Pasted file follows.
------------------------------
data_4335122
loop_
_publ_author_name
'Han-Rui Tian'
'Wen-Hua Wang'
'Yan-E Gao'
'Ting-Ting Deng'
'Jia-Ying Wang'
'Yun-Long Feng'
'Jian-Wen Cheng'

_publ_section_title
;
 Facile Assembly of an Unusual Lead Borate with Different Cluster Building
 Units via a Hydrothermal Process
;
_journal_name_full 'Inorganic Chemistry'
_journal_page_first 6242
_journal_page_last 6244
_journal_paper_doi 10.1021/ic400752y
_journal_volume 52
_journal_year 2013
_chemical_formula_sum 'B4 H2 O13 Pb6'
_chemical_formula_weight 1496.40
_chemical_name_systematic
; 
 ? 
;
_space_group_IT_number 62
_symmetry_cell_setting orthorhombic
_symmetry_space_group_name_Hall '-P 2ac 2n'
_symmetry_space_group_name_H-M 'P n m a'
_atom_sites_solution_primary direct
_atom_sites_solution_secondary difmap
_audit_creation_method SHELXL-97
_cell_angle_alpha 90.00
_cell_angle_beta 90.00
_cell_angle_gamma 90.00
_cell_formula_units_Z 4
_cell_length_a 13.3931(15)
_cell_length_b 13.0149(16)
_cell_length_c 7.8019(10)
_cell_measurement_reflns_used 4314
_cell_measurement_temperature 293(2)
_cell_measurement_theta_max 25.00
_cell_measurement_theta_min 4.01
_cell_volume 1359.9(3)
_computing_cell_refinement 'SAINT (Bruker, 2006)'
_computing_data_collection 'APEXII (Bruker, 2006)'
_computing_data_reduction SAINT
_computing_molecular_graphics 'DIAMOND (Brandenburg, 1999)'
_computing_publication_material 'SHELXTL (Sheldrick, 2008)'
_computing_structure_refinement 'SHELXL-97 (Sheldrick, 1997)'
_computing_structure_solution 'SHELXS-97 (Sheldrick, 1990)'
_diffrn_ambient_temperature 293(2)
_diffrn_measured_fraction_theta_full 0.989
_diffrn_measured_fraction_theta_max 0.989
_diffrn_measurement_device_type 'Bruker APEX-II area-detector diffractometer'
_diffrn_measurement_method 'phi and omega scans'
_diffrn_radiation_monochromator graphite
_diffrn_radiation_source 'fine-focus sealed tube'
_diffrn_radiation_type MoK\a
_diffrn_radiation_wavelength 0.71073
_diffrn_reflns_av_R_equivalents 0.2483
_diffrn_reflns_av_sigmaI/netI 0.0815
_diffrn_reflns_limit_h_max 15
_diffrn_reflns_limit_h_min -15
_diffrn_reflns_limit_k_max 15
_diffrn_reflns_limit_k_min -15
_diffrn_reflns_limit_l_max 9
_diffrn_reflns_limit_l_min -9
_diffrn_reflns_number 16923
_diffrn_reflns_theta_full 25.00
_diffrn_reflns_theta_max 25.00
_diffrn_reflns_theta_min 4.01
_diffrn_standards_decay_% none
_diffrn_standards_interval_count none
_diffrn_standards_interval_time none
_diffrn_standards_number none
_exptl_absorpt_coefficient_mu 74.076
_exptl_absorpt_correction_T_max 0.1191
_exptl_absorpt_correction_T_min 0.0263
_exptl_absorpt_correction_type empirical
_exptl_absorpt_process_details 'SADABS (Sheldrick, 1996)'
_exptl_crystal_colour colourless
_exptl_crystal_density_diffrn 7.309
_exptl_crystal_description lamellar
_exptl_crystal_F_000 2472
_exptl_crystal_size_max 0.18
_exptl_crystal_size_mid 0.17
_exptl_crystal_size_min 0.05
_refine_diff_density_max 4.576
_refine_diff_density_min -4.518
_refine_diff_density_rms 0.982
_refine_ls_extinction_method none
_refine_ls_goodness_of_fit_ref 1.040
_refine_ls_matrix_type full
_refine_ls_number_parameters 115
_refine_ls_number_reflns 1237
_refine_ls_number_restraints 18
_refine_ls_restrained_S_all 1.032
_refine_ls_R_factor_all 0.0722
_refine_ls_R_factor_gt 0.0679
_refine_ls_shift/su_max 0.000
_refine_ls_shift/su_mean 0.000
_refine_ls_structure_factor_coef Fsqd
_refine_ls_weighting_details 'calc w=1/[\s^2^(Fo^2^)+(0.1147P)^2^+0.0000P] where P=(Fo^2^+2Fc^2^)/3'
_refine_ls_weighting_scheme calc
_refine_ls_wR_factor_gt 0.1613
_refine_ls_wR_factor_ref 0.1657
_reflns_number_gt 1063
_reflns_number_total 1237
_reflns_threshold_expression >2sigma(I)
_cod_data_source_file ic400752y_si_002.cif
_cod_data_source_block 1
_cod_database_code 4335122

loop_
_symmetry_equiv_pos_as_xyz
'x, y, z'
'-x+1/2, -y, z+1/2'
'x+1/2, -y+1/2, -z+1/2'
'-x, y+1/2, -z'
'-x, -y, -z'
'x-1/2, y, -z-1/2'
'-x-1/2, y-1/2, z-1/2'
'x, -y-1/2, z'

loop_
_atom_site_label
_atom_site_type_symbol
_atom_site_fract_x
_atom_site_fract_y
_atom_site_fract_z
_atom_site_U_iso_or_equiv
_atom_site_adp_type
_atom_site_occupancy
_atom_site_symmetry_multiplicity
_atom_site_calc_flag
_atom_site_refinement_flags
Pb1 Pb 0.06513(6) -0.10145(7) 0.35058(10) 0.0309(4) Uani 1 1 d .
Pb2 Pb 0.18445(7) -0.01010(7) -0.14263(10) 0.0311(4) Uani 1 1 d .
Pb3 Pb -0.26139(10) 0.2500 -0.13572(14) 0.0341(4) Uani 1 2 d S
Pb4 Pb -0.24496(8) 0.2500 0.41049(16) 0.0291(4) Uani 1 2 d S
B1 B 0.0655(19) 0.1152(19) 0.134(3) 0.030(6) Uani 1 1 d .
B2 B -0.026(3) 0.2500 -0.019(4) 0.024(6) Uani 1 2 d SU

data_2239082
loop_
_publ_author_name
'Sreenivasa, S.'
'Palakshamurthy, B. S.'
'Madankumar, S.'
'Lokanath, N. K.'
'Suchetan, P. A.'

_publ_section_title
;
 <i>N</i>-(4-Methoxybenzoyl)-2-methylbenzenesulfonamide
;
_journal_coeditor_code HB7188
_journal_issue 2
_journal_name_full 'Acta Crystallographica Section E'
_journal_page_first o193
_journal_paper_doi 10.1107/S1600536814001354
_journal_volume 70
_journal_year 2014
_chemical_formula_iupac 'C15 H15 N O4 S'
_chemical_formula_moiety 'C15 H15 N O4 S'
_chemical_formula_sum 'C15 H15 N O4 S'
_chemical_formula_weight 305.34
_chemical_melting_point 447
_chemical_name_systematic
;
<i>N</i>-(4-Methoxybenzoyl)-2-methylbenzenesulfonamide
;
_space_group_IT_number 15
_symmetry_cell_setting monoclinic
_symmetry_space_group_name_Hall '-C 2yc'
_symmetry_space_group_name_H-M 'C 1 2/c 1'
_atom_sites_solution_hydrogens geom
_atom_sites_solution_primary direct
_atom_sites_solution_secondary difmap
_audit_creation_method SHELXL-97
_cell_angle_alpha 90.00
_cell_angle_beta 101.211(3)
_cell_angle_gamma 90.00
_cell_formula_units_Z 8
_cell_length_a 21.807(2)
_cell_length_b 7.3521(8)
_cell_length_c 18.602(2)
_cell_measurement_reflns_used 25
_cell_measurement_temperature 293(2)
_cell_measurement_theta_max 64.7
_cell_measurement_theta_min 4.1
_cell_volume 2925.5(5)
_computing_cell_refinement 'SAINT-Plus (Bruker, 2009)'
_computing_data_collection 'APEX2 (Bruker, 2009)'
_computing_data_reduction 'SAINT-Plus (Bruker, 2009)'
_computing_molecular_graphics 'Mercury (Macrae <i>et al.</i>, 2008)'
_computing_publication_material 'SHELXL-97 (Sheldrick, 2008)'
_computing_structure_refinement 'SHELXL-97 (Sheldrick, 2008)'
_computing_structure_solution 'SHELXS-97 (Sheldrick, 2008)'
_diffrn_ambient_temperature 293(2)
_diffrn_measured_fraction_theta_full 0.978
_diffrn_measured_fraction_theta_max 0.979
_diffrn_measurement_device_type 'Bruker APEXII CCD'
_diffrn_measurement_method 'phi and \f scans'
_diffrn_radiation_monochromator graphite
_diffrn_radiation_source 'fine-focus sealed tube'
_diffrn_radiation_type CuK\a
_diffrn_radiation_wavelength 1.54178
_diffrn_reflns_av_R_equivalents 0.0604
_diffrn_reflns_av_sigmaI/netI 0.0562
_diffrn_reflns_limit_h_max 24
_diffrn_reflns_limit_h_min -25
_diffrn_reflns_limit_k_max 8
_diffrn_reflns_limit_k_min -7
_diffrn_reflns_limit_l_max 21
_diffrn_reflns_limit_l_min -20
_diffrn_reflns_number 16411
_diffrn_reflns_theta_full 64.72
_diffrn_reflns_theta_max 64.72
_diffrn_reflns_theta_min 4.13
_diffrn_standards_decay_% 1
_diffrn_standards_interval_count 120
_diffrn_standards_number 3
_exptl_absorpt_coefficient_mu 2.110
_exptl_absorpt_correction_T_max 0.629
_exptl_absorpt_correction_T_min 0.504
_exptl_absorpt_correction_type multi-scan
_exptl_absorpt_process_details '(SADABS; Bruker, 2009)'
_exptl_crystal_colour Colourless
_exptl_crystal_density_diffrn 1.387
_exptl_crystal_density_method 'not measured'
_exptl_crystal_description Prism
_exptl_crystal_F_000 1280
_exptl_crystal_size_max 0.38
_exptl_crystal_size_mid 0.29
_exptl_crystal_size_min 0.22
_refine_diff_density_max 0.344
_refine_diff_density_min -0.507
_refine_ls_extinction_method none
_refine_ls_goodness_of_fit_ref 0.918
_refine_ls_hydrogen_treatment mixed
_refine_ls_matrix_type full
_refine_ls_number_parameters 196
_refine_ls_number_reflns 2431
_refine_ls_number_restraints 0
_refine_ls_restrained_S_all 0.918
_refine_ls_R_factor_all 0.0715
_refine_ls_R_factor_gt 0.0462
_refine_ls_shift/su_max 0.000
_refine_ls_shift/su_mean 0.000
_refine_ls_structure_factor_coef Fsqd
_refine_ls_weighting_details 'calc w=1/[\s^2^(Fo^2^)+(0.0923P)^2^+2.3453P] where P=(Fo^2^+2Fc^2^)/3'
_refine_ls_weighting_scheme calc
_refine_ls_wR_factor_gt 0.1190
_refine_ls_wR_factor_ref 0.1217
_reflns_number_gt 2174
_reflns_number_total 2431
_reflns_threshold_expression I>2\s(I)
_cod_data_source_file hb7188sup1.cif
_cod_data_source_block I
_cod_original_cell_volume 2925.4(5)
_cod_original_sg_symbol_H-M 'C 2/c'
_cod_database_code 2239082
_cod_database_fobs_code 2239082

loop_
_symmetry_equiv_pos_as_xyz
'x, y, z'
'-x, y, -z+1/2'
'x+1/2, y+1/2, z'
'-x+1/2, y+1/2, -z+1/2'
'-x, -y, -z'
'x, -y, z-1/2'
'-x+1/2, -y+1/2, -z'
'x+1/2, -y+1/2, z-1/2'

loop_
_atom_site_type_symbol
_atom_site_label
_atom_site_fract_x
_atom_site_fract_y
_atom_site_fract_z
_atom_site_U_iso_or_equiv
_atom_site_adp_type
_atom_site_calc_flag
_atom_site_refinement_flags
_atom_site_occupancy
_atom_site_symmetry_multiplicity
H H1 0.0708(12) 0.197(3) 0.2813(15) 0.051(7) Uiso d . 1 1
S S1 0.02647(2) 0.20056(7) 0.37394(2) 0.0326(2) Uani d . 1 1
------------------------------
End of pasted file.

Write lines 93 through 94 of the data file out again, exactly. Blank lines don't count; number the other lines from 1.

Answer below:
_refine_diff_density_rms 0.982
_refine_ls_extinction_method none